Burst Main

Maltby Main FC v Winterton Rangers.  Pictured is Maltby keeper Jamie Bailey as goal number three reaches the back of his net  (w110903-6e)

Maltby Main FC v Winterton Rangers. Pictured is Maltby keeper Jamie Bailey as goal number three reaches the back of his net (w110903-6e)

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MALTBY Main are ‘on the brink’ of financial ruin and may not be able to finish the season.

The football club has suffered from a reduction in the amount of money raised by sponsorship, and an increase in the fees charged by landlords Maltby Miners Welfare.

Club secretary John Mills told the Guardian the situation was dire.

“We are on the brink,” he said. “We’ve had a few sponsors drop out and it’s left us desperately trying to get new ones in.”

“We don’t even have a shirt sponsor at the moment.”

While Mills attributes a lot of the club’s woes to the current financial climate, he said the higher fees charged by the Welfare – themselves out of pocket due to the withdrawal of Rotherham council services – were a factor.

“The pitch fees have gone up, the council is stopping cutting the grass and they’re going to charge the Welfare £21,000 a year so they’ve had to put the fees up.”

Mills fears that the NCEL Premier side may not have enough cash to survive the current campaign.

“We’re trying to make the season but I don’t think we will,” he admitted.

“We’re waiting to hear from another sponsor to see if they can help us out but it’s all ifs and buts.”

While football clubs all over the country have fallen into debt through unsustainable wage bills, Mills insists that’s not the case at Muglet Lane.

“We don’t pay anybody, we haven’t paid anybody for years.”

“We’ve done okay with people coming through the gate, but all we can do is try to find another sponsor.”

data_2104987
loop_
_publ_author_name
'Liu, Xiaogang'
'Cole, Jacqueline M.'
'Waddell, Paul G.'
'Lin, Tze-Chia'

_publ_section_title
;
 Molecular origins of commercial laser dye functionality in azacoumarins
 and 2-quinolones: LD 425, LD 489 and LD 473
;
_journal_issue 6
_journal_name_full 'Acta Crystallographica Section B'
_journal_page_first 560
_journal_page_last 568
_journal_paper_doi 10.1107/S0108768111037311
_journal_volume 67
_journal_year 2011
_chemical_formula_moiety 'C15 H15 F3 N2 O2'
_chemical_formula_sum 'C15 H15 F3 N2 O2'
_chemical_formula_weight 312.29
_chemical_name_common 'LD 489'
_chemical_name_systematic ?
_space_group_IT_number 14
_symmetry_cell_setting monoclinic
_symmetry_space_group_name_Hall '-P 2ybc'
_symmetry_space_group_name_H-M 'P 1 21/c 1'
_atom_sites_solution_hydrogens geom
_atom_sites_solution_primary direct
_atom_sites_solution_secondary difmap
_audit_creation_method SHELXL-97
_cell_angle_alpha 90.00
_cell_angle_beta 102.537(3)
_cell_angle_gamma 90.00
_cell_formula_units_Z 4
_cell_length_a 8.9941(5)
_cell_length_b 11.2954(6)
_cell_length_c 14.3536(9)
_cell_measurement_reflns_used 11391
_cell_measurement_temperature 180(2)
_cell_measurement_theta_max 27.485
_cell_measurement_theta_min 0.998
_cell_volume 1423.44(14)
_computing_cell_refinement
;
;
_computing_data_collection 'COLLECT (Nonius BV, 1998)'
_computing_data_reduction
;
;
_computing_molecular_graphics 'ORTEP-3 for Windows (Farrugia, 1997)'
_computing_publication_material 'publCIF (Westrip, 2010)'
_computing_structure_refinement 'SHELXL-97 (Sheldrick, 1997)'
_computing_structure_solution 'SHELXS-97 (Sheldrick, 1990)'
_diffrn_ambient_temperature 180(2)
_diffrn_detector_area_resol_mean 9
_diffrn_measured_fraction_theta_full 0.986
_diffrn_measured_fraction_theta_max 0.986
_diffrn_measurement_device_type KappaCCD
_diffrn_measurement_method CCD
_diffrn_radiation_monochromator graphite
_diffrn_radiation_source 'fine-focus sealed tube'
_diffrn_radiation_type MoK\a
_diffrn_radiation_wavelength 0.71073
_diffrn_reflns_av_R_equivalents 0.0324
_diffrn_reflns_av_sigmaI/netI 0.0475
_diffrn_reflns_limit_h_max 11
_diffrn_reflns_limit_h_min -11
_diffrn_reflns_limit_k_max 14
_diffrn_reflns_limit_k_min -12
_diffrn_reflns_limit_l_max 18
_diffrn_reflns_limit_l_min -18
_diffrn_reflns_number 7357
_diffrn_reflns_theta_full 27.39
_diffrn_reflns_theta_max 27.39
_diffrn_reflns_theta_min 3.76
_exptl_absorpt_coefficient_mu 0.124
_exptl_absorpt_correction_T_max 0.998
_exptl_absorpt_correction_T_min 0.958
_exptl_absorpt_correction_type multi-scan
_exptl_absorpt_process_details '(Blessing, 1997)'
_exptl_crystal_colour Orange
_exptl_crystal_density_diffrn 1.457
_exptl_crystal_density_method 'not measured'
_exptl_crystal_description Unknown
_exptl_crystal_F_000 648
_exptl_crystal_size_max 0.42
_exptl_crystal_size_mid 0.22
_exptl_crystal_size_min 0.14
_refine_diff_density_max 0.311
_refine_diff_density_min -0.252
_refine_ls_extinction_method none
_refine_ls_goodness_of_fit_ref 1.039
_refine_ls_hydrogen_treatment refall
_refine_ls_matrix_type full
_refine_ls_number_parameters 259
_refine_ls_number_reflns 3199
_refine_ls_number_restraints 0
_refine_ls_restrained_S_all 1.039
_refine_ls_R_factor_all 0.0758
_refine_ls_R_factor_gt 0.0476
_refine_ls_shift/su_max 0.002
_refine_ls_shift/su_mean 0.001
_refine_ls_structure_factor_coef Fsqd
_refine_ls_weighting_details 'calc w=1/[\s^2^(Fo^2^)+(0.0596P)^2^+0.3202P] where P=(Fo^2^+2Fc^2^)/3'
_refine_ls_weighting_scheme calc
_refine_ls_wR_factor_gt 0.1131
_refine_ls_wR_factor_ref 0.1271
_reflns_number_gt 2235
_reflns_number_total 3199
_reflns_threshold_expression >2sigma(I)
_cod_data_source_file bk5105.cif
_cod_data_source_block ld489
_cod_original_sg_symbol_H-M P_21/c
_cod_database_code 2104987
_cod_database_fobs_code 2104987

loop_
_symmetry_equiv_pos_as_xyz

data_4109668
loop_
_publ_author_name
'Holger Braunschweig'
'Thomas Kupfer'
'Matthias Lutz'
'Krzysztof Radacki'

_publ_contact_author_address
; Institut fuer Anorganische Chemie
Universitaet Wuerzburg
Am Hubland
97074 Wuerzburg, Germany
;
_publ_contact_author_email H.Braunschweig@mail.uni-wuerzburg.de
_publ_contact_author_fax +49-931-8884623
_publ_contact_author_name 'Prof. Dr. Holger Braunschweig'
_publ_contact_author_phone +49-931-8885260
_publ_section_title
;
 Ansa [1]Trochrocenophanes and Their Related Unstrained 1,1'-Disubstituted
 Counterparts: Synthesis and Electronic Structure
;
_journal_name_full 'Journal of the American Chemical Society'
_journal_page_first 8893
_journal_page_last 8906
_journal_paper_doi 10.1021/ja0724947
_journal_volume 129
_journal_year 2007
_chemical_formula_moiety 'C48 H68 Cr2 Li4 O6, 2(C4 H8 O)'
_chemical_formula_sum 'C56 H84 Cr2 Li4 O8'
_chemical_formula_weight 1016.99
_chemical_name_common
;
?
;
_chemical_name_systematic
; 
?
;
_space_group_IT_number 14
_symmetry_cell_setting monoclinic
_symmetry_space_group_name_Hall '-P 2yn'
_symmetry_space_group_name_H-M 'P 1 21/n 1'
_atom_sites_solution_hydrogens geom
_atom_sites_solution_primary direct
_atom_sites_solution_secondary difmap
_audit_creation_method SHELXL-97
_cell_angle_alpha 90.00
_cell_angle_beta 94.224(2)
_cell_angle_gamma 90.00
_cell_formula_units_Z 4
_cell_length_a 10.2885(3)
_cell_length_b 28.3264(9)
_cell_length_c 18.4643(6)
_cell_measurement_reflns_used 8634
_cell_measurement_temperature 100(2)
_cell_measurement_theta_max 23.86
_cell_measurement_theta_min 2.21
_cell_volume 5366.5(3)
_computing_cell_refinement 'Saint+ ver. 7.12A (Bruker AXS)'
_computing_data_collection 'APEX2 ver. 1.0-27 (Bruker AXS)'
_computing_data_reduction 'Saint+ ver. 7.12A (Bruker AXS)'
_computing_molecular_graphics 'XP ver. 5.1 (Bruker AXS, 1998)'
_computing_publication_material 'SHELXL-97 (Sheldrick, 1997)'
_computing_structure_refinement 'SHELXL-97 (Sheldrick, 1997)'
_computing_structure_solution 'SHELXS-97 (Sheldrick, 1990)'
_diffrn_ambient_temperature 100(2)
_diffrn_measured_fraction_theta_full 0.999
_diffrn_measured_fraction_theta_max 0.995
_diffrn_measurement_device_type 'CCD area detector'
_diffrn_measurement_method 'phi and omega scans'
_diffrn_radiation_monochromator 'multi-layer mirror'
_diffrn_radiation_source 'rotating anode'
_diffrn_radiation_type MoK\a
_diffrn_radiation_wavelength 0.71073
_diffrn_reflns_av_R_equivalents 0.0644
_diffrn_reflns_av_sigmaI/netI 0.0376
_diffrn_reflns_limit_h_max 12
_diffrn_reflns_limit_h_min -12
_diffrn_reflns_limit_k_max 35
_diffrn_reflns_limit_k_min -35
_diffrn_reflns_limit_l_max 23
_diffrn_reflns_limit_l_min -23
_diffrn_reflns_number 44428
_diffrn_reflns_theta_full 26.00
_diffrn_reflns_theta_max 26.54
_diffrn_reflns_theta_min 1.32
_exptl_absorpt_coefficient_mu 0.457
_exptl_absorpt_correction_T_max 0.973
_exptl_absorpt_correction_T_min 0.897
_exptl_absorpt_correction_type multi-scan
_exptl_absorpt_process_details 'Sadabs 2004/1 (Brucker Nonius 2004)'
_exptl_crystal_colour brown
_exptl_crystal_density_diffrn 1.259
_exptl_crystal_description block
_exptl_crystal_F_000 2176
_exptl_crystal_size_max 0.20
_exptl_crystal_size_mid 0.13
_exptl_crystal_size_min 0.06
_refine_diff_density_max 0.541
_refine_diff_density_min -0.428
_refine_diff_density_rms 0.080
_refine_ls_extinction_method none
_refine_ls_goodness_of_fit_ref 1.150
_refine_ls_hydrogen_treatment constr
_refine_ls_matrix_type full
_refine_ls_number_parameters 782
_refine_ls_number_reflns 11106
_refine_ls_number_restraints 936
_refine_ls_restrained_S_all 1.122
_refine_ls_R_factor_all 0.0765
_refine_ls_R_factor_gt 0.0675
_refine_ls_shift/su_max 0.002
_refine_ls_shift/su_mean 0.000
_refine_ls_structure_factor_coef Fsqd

Jim Liversedge is the ground secretary at Maltby Miners Welfare, and he believes it would be a disaster if Main were to fold.

“It would be devastating for the village, for a club that has been around that long to go under.”

“The council isn’t cutting the pitches so the Welfare has to dip into its own pockets and so the fees have to go up a little bit.”

A spokesperson for Rotherham Borough Council said she was sorry to hear about the difficulties at the club but pointed out that it is up to individual organisations, such as CISWO and the miners welfares, to determine their own budgets for land maintenance from next April.

She added: “Rotherham Borough Council has been providing this free grass cutting and ground maintenance service to CISWO and other organisations since government re-organisation in 1974.”

“Unfortunately, due to the financial restrictions now faced by Rotherham, we are no longer able to provide this discretionary service and will be forced to make a charge.”

“We have held meetings with them and have also offered them assistance throughout this process but ultimately, it will be up to the individual organisations at a local level to decide on how to use their budgets.”

Main’s troubles have been reflected on the pitch, as they sit rock bottom of the NCEL Premier table having not won a league game in 15 outings.

Their last victory in the league came on the opening day of the season.

l For more Main news see page 45.